Right as the summer heat began to descend upon New York City, a group of F train riders were met with a commute that was straight out of a zombie flick. At around 6pm on June 5, a train on the line lost power between the West 4th Street and Broadway-Lafayette stations, leaving its passengers without air-conditioning or light for roughly an hour. The MTA deployed another train to literally push it to a station, and when it arrived, the weary riders clawed their way out of the sweltering train in a sight that was simultaneously captivating and disturbing.
June 21: Joe Lhota is appointed chairman on the MTA
Joe Lhota, who guided the MTA through Hurricane Sandy in 2012 and ran against de Blasio on the Republican ticket in the mayoral race of 2013, was lured back to the authority by Cuomo. For many riders, this marked a small step in the right direction.
June 27: An A train derails uptown
In late June, an A train derailed between the 135th and 125th Streets stations during the morning rush, gumming up service across Manhattan and forcing hundreds of passengers to evacuate the train. One of our writers happened to be on that train—she wrote about her experience right here.
June 29: Cuomo declares a state of emergency for the MTA
By late June, the subway system hit a tipping point. Penn Station was about enter eight weeks of track closures (dubbed the “summer of hell”), the F train fiasco and the A train derailment had the MTA’s PR team working overtime, and there did not seem to be a fix in sight. Cuomo responded by declaring a state of emergency for the authority and issued an executive order to speed up existing repair work on the subway.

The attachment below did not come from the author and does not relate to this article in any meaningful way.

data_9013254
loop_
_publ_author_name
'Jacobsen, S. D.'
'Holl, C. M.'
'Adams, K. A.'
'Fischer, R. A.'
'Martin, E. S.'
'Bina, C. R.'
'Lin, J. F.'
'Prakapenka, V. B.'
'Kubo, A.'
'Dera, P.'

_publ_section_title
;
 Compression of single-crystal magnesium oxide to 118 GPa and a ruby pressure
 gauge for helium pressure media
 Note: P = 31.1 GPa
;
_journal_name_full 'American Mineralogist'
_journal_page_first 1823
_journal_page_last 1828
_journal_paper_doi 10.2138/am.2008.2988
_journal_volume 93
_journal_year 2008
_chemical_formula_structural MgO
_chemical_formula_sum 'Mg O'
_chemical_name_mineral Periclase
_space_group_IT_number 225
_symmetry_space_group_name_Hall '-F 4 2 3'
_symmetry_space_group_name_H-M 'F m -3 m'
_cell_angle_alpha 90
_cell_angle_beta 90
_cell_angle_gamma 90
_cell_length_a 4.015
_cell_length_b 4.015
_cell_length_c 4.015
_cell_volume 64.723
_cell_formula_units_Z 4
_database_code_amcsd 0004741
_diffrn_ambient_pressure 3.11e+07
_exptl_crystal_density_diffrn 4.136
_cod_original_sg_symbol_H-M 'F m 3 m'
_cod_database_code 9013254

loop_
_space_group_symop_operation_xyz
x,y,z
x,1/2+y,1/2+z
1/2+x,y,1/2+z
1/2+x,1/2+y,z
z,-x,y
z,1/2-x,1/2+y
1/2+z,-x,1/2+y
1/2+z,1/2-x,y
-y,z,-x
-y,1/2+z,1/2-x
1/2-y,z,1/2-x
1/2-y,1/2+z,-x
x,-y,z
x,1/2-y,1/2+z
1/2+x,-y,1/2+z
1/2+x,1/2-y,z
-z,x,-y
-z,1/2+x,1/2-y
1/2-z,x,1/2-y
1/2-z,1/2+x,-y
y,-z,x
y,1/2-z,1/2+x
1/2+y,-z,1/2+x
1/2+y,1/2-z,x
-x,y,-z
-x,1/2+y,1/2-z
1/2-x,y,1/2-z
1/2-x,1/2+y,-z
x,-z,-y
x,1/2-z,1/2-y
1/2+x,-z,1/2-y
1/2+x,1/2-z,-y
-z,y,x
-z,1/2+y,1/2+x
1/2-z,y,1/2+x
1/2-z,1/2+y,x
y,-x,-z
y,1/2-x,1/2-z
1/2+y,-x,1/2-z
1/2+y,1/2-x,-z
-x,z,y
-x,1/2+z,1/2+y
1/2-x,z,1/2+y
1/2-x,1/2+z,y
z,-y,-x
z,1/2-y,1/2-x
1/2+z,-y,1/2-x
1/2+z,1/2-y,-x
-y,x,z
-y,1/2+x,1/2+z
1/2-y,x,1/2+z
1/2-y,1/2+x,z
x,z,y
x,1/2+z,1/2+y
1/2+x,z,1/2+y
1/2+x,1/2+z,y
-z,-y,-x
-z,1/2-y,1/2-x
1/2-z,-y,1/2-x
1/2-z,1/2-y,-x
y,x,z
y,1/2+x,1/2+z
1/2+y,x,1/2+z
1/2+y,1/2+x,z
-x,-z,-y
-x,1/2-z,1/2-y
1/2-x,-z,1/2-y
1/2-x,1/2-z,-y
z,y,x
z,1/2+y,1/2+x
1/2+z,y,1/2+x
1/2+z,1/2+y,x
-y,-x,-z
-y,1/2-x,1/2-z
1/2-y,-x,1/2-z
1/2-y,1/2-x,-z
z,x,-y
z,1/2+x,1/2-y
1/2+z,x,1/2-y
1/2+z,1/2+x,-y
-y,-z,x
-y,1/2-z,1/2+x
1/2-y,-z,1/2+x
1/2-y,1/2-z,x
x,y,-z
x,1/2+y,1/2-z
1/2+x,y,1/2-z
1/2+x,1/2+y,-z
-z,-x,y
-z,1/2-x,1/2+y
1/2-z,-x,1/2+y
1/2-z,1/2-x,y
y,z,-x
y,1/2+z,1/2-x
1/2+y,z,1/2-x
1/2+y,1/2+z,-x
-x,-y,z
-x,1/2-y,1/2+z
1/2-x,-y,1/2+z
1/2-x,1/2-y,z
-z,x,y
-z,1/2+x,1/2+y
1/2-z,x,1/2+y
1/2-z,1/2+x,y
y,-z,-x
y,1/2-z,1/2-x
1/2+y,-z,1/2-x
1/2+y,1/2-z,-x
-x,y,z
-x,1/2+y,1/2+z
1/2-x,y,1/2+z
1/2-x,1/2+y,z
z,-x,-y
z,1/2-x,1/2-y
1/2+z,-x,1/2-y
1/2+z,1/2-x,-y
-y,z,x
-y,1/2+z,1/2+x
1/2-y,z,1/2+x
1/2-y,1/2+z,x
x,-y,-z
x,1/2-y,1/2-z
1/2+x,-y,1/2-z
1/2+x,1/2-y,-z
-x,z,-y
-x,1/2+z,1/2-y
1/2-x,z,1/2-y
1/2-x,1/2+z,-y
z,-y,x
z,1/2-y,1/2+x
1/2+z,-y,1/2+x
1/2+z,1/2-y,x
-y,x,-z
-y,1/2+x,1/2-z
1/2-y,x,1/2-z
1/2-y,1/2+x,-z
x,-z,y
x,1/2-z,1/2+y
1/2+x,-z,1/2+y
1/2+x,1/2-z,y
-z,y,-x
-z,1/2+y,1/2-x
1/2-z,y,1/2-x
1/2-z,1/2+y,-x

July 17: A track fire throws a wrench in morning rush hour service
By July, rampant delays had become the norm for the subway system. Even so, a track fire on July 17 was immeasurably painful. A, B, C and D trains were cut off in both directions uptown, which led to bottlenecks and mind-boggling overcrowding on the 1 train.
July 25: The MTA releases its emergency plan to fix the subway
When Joe Lhota was appointed chairman of the MTA, he was tasked with putting together an emergency plan to fix the subway by the end of July. That plan was released on July 25 and is still being rolled out. The whole thing will cost an estimated $800 million when it’s finished, yet it’s still not clear where all of those funds will come from.
August 13: Cuomo comes around to the idea of congestion pricing
In an effort to plug the massive budget hole in the MTA’s emergency plan to fix the subway, Cuomo floated the idea of “congestion pricing,” which would entail installing tolls in Manhattan’s busiest areas to both help curb traffic and generate revenue. “Congestion pricing is an idea whose time has come,” he told the Times.